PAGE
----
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People of Esso - UK
From : The Peoples Journal, Saturday, November 15, 1969.

HOW would you feel if you were in command of this monster, 1141 feet long and as near as dammit a quarter of a million tons?
This photo of the Esso Scotia shows the width as well as the length of the monster.

That's what we asked its captain, 41-year-old lan D. Smith, 44 Durham Street, Monifieth, Angus.
"It's just another ship," he says. " If I stopped to think or the responsibility on my shoulders I'd go up the wall."
This ship is the Esso Scotia, 249,500 tons deadweight, the largest ship to dock in Britain. And the only berth that can take her is at Milford Haven. The drydock for her is at, Lisbon and she just gets in.
Captain Smith is quietly proud of his leviathan, the longest ship in the World. Yet, her crew numbers just 31 -  each with a cabin to himself.
Below - Captain Smith at a reception on board.

"They have their own bar and cinema which they run themselves, and there is also a swimming pool. The officers also have a bar and a cinema."
Captain Smith watched the Esso Scotia grow, at Bremen, in Germany, where she was launched on March 31.
She has just completed her successful maiden voyage, and Captain Smith told us about her at his home.
With that 1141 length she has a beam of 170 feet. Her draught is 65 feet 6 inches.
Her engines develop a shaft horsepower of 32,000, which drives her along at 16 1/4 knots fully laden.
She has only one main boiler, with an auxiliary which can get her to port at a modest six knots.
When she did her sea trials in the Bay of Biscay it took 174 minutes to bring her to a stop from full speed, using the propellors in reverse.
It took five minutes to stop her by slewing her right round.
The stopping technique is a compromise. "We slew her 30 degrees at a time.
"Size is the problem," says Captain Smith. "At sea she's just another ship. Somehow  she doesn't seem so big after a while - that is, until you ..reach port."
They use bikes
There are a couple ot bicycles to get around the vast acreage of deck.
"The boilers are automatic, and worked very well on the  maiden voyage," said  Captain Smith. "We control the engines by telegraph from the bridge. There is an engine control room where an eye is kept on the systems, but everything is really done from the bridge.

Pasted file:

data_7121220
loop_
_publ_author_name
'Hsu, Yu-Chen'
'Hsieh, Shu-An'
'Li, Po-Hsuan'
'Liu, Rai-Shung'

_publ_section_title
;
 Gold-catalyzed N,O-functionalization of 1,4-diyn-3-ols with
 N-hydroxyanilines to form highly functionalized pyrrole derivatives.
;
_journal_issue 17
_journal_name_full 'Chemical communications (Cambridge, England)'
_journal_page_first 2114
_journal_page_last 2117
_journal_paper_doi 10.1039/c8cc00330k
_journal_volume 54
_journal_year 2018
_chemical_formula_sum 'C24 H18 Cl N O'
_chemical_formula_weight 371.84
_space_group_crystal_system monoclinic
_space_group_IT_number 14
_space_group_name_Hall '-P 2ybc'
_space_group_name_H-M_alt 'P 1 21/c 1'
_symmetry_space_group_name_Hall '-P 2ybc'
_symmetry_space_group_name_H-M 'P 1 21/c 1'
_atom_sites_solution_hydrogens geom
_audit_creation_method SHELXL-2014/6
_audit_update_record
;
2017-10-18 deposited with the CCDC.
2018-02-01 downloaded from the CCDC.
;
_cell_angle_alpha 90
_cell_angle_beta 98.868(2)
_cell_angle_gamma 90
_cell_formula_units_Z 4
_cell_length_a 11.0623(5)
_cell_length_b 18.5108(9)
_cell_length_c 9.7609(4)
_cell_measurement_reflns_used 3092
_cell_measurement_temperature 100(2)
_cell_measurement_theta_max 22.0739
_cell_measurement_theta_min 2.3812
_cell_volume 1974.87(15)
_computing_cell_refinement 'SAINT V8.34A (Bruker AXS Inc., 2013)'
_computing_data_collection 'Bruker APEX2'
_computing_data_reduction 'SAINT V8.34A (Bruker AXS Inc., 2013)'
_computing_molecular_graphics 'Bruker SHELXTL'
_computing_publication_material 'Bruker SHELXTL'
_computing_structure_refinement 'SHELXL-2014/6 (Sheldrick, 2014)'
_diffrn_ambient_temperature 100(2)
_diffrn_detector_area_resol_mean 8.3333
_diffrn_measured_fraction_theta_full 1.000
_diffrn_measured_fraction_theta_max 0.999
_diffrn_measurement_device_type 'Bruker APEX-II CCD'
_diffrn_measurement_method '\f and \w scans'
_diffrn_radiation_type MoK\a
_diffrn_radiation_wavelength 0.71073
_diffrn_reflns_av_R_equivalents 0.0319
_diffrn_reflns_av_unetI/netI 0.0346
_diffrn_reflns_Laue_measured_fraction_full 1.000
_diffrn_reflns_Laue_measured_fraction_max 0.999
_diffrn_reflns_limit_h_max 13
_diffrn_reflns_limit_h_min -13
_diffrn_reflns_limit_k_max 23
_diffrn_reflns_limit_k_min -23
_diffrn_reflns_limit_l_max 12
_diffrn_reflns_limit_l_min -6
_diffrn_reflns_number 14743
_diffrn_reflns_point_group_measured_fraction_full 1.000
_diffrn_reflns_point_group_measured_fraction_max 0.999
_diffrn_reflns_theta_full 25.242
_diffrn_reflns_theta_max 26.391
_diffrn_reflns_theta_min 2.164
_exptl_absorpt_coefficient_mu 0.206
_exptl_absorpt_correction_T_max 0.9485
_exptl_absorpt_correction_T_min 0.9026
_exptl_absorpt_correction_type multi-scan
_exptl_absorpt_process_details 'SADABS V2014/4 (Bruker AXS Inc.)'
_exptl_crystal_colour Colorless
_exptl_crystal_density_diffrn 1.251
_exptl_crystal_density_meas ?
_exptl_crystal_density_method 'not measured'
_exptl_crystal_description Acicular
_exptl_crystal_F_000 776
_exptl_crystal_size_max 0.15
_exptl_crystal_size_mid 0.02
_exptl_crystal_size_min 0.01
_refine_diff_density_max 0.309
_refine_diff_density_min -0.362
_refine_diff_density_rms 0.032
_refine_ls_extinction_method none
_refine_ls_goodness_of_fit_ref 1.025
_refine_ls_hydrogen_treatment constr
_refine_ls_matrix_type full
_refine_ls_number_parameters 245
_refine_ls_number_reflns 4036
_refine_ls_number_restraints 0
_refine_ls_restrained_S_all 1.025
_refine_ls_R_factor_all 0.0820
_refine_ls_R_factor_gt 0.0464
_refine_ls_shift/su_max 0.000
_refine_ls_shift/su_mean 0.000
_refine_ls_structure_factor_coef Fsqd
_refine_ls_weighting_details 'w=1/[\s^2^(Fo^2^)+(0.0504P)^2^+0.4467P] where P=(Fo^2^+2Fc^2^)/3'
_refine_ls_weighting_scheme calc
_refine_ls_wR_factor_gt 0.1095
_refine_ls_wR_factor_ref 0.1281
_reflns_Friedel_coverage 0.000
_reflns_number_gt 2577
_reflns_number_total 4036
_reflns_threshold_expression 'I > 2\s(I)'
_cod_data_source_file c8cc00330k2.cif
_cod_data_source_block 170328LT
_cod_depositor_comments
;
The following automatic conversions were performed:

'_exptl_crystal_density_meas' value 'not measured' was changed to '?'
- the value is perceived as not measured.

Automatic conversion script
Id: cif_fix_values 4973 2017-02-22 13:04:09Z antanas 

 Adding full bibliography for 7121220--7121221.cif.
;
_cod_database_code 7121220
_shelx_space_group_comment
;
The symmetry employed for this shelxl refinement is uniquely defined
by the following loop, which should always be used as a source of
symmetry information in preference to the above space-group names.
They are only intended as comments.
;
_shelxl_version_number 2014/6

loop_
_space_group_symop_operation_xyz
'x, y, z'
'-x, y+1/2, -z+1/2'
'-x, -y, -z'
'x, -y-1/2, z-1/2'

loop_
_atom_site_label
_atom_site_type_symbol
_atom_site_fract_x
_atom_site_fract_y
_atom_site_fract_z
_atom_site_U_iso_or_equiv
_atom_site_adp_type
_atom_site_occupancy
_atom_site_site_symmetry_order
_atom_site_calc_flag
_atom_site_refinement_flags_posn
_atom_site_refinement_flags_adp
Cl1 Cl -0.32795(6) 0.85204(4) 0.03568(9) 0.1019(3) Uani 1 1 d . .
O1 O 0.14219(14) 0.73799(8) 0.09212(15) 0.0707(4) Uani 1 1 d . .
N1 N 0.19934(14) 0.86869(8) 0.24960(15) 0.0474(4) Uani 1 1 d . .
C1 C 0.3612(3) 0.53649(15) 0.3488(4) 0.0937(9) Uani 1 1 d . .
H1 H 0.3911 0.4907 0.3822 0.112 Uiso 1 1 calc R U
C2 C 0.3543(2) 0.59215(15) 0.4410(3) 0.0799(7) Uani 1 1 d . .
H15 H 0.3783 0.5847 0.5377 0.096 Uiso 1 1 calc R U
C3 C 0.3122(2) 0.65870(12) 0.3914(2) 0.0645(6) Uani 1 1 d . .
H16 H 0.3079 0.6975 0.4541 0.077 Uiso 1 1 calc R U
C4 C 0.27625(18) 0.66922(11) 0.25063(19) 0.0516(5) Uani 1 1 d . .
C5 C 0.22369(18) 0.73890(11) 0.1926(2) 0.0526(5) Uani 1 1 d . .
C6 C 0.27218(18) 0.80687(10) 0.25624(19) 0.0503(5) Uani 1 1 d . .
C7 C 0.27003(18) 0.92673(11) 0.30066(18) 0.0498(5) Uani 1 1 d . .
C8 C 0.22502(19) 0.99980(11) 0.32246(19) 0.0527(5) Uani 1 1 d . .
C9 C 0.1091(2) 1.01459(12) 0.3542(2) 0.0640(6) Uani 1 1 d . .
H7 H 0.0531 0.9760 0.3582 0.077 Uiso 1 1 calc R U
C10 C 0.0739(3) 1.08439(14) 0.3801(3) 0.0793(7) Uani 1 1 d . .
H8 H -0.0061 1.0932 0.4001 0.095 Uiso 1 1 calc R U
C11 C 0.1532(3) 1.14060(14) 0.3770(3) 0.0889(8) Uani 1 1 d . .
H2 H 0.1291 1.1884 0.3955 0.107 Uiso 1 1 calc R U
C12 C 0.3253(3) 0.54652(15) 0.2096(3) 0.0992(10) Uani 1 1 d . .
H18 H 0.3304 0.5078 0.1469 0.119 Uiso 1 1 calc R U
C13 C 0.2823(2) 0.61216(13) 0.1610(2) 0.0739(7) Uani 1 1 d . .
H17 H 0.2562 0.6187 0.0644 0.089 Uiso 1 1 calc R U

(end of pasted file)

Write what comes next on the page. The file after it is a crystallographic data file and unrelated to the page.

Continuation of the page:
"At Milford Haven, a radar system has been installed which gives the speed of approach towards the jetty. we berthed at two feet per minute."
At that one is hardly aware of movement. But, even so, a slight miscalculation could lead to a costly nudge that would probably leave a large dent in the Welsh coastline.
Largest cargo
The  maiden  voyage lasted two months, to. Mena al Ahmadi ini the Persian Gulf and back, with the largest cargo
ever discharged in this country - 243,560 tons of crude oil, the equivalent of 76j million gallons.
There was a brief stop off Capetown on the outward trip for spares to be brought aboard by lighter. Another was made on the return trip to collect fresh food, mail and films. These come by helicopter which lands on the pad on the upper deck.
"This is a regular service," said  Captain Smith. "We  get our cinema films and mail brought out by helicopter, and any supplies up to 1000 Ib. We need not stop for the helicopter, but reduce to manoeuvring speed."
When the ship returned to Britain she had to discharge 27,000 tons of oil into the Esso York at Lyme Bay. This was to reduce her draught by five feet and allow her into the allotted berth at Milford Haven. She created another record with the rate of discharge, over 8000 tons an hour, the highest in any port.
A good crew
"My crew of 31 is an integrated crew,'' officers, chief petty officers, petty officers and operatives," said Captain Smith.
"Deck operatives can work in the engineroom and vice versa. The men do a variety of jobs. Even the stewards are able to help with the mooring ropes. I've got a good crew."
The Esso Scotia's vast bulk is brought home forcibly if, she stops at sea. Deadweight takes on a more than nautical cbnnotation when she restarts.
"It takes a long time to get her moving again," said Captain Smith of his near - £8 - million charge. " She costs £12,000 a day to run, and burns 160 -Tons of fuel a day."
Captain" Smith has leen in tankers for 25 years.
He took his master's ticket in 1955, and became relieving master of the 90,000 ton Esso Yorkshire.  His first permanent command was the Esso York of 28,000 tons, and he commanded the Esso Milford Haven for 12 months before he stood by his present ship.
He is married and has two daughters and a son.
There was a nice totich when he was asked what his tartan was.
"I told the company that, with a name like Smith, I couldn't claim a tartan, so they asked me what my wife's tartan was.
"So as a result we have Mackenzie tartan curtains in the officers' bar."